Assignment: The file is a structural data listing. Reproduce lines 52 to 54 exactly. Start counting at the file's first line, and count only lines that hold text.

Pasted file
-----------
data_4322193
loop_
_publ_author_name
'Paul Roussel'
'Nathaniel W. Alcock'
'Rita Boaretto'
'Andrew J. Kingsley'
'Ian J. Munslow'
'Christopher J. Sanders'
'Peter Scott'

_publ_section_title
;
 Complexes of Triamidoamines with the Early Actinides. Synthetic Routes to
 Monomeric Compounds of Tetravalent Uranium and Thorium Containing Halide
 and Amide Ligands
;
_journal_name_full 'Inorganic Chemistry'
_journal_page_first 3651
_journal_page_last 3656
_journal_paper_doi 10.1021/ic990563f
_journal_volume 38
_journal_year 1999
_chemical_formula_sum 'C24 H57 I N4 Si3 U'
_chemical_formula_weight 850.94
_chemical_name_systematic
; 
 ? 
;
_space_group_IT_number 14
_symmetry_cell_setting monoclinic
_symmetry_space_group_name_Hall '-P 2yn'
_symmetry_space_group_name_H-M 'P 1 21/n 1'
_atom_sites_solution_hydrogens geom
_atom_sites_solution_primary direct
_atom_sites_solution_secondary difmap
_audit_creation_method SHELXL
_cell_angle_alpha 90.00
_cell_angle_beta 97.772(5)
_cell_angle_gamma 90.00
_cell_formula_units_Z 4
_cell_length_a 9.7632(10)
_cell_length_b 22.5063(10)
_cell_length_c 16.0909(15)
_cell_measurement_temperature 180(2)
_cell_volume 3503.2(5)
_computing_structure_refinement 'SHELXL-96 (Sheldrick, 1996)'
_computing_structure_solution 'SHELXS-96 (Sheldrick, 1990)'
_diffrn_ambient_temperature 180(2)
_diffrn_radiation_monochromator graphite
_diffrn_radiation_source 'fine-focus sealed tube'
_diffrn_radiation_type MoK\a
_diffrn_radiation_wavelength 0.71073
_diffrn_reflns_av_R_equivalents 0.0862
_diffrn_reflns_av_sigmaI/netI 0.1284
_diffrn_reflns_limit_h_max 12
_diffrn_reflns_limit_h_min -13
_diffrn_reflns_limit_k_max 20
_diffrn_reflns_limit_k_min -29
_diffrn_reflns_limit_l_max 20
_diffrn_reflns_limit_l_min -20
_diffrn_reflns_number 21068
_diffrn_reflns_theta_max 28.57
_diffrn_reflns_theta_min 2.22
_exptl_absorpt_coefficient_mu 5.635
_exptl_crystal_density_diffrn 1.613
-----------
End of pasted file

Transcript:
_diffrn_radiation_wavelength 0.71073
_diffrn_reflns_av_R_equivalents 0.0862
_diffrn_reflns_av_sigmaI/netI 0.1284